That puts people at increased risk of relapse and readmission and is “ludicrous,” said Angela Kimball, senior vice president of advocacy and public policy at Inseparable.
The reasons for the delay in follow-up care are many — a lack of coordination for care, too few outpatient providers, lack of insurance, as well as the patient’s choice at times not to follow up. And Carroll, the Detroit peer support specialist, said emergency room settings can actually make a crisis worse for some patients.
“Imagine you’re agitated. You’ve got (patients with) gunshot wounds and noise and doctors running. And the priority is those gunshot wounds, and the heart attacks and the strokes,” Carroll said.
That’s not the ER staff’s fault, they have to prioritize saving lives. But then you have a person who is in a mental health crisis who “is silently just getting worse,” he said.
Carroll’s van partner, Virginia Harrell, agreed, saying emergency departments don’t provide the quiet and privacy needed for an important conversation.
“While you’re sitting there in a waiting room or a hallway with everyone looking at you, are you really going to open up about what’s really going on, the core issue — your sexual assault or some other trauma?” she said.
Mobile health teams can reach people in crisis at their homes or other points of crisis, cutting down the unnecessary and inappropriate ER visits. Services are voluntary and must be requested.
To meet federal guidelines, each mobile team is made up of a peer support specialist like Carroll — a person with their own experience facing mental health or substance abuse crises — and a master’s degree-level trained clinician.
Making themselves seen
It was a slow start to their shift Thursday morning, and Carroll and Harrell have spent much of their time in these first weeks dropping off fliers and introducing themselves at libraries, policy precincts and community agencies.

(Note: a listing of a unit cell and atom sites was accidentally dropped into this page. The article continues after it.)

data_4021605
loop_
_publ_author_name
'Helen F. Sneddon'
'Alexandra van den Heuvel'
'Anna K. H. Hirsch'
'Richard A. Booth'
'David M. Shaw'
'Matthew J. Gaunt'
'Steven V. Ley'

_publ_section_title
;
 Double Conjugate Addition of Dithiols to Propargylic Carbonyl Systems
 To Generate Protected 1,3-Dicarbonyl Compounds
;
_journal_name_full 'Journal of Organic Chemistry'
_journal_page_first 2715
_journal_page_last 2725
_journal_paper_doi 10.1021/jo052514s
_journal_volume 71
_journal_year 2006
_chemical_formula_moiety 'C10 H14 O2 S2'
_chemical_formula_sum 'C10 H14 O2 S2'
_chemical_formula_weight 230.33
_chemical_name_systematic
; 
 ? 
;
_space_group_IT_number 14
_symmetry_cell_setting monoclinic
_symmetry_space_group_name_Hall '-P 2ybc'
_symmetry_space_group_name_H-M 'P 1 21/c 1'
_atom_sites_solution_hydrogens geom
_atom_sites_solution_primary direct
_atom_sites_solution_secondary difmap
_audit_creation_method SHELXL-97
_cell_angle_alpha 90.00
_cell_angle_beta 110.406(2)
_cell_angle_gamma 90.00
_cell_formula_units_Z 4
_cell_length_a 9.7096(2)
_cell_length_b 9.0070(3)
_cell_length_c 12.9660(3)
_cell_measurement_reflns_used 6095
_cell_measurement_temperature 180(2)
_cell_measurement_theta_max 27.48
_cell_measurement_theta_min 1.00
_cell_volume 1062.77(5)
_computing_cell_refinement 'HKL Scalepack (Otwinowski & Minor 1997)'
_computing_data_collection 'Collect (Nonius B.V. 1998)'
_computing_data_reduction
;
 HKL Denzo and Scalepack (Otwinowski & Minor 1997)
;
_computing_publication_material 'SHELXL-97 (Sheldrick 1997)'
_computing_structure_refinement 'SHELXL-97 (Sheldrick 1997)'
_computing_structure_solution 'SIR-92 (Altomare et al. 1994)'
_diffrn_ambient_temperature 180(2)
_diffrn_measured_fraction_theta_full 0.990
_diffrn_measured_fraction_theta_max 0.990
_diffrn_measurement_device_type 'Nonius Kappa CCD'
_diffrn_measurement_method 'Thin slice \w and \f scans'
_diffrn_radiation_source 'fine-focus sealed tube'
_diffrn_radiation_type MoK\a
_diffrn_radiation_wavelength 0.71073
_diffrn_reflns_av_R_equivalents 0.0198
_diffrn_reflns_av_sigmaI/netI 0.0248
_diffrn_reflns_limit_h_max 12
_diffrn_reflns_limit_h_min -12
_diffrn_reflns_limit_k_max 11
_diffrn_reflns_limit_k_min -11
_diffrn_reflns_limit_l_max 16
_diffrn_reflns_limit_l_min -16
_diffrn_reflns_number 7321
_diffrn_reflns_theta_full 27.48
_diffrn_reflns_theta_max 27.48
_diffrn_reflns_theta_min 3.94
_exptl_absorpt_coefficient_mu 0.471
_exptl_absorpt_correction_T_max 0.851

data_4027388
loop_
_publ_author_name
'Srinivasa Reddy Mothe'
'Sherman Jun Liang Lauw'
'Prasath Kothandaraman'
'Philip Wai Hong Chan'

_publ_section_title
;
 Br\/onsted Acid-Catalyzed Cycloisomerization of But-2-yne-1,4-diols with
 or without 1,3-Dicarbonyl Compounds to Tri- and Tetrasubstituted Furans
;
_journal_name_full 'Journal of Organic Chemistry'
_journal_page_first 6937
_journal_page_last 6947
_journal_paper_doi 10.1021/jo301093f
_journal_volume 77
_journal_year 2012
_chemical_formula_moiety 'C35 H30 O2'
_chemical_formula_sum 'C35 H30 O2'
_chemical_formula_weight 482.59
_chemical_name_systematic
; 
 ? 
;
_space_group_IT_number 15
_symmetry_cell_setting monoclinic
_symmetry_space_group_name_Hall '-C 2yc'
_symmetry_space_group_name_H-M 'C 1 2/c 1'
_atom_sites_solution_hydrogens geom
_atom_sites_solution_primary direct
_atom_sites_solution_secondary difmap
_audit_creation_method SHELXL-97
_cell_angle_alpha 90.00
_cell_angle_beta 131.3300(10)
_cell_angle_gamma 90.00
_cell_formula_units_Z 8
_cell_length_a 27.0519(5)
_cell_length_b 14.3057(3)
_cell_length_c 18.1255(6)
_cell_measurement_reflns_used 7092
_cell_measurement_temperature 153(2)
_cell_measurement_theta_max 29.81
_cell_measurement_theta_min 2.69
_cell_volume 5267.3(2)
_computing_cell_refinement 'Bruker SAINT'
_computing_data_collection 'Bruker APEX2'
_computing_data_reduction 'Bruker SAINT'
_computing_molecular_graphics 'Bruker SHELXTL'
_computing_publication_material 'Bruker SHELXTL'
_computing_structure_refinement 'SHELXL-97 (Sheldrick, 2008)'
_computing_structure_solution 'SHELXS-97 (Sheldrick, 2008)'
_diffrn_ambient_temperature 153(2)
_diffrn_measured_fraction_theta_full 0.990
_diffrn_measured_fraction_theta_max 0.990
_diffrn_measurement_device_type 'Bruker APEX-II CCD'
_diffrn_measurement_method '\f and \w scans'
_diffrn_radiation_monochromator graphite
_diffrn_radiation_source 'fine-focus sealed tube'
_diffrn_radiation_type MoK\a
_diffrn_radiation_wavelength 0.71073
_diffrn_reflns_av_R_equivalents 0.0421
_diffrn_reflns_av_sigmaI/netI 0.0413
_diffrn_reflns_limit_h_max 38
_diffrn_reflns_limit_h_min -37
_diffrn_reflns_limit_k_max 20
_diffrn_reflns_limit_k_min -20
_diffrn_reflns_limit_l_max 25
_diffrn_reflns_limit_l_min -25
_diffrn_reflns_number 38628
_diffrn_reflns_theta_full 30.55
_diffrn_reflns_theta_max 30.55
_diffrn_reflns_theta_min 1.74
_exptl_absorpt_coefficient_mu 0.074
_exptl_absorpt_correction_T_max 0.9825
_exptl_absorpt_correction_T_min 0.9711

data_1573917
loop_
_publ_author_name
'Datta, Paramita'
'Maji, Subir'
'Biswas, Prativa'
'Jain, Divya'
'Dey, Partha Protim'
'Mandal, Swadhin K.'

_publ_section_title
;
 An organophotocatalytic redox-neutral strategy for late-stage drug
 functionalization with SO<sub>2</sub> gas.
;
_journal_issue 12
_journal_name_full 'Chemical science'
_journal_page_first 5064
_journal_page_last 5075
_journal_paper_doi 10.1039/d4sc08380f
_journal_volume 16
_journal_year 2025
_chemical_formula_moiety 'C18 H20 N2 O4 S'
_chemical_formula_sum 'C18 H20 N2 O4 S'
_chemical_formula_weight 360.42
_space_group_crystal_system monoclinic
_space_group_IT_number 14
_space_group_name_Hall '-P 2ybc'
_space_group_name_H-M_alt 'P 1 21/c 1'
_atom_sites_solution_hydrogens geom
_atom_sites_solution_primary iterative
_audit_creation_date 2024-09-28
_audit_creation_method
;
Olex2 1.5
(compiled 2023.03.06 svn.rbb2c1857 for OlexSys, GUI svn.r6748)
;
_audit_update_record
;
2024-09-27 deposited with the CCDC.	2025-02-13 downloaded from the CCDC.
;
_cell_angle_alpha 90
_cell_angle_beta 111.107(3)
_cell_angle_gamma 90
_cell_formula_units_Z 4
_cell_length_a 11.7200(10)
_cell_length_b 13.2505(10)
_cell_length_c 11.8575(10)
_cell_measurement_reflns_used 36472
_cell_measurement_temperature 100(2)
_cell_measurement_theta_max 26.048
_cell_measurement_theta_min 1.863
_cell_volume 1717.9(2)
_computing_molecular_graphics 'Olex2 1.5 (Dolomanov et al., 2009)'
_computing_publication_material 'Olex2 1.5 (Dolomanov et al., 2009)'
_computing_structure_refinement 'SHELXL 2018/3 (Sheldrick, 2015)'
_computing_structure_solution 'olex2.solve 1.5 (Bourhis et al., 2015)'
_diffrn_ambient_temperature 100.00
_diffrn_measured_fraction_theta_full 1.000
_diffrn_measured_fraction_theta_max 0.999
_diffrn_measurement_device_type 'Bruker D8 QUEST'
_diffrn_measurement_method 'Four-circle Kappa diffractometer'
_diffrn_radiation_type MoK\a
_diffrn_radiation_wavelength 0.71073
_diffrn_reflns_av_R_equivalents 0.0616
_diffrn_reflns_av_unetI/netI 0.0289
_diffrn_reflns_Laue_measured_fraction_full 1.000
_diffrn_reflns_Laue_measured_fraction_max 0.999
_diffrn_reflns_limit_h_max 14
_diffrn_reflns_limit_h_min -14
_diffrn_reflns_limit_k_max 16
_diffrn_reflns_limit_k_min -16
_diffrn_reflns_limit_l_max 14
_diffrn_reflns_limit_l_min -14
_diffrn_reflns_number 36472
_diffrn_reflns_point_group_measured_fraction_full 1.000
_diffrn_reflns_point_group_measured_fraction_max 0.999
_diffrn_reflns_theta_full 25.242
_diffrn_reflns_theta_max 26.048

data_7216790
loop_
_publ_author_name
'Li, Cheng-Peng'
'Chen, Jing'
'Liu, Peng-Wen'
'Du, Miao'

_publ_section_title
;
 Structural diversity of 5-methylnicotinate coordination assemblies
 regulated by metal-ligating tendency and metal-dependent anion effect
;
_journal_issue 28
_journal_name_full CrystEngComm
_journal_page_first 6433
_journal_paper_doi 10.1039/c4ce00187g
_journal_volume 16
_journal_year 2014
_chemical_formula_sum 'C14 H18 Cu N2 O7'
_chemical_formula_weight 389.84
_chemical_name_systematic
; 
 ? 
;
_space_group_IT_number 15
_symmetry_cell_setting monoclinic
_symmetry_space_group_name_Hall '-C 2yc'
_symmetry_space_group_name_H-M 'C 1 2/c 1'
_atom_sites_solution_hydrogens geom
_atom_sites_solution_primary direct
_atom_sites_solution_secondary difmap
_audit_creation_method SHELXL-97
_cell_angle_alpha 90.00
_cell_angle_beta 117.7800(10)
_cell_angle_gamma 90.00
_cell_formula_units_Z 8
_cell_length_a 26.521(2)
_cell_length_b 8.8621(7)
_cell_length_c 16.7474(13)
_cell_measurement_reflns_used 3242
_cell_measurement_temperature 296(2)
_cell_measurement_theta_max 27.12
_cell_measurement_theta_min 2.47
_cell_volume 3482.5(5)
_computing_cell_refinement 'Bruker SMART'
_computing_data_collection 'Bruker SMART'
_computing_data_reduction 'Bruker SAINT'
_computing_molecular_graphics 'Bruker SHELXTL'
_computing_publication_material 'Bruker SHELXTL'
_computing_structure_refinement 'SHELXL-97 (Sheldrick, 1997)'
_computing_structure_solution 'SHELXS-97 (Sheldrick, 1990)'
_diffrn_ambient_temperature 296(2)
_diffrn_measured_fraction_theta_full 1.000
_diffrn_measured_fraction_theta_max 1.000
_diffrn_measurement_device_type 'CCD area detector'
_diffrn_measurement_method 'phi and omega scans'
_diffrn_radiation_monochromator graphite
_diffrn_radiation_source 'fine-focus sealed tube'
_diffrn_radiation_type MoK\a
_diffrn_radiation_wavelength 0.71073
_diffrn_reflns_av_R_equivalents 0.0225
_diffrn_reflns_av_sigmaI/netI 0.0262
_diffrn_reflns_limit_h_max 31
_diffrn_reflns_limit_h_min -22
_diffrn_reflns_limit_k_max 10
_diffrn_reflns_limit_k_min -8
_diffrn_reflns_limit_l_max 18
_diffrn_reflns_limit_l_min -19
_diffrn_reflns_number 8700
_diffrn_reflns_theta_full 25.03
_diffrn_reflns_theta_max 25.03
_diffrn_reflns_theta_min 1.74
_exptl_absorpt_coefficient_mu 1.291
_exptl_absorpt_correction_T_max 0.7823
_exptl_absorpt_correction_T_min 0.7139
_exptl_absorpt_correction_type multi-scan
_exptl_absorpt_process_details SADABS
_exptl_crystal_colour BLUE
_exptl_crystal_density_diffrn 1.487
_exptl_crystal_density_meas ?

Still, the four teams have handled calls for an adult son whose mother reported he was hallucinating; a woman whose loved ones had seen her posting on social media that she intended to end her life, and another person caught in a crippling grief spiral.
Away from the chaos of an emergency room, the team can focus on a single person — a crucial component to unraveling a crisis, Harrell said.
They can make appointments for them to receive follow-up care.
“I want them to know I’ll do everything in my power to get what they need, to connect them to resources, and to understand them,” Harrell said. “The world can be a cruel place, and we all have to know there are people out there willing to walk with you.”
Resources to get help
Wayne County area residents — regardless of insurance status — can access the Detroit Wayne Integrated Health Network Helpline at 800-241-4949 to get a unit deployed to their location.
If you or someone you know is contemplating suicide, there are people who can help. Call the National Suicide Prevention Lifeline at 988. The group also lists resources for anyone who may be contemplating suicide: www.suicidepreventionlifeline.org.
Some national and local resources are tailored to your needs — for youth, the LGBTQ+ community, Native Americans, Spanish speakers, military veterans, or those who are deaf or hard of hearing, for example.
Local providers can be found here through the U.S. Substance Abuse and Mental Health Services Administration. Crisis lines in Michigan also are searchable by county through the Michigan Department of Health and Human Services.
- The state’s Michigan Warm Line — 888-PEER-753 (888-733-7753) — provides people with mental illness with emotional support from a certified peer support specialist or peer recovery coach every day from 10 a.m. to 2 a.m.
- In Oakland County and the Upper Peninsula, residents may call the Michigan Crisis and Access line at 844-44-MICAL (844-446-4225) or chat live through this webpage.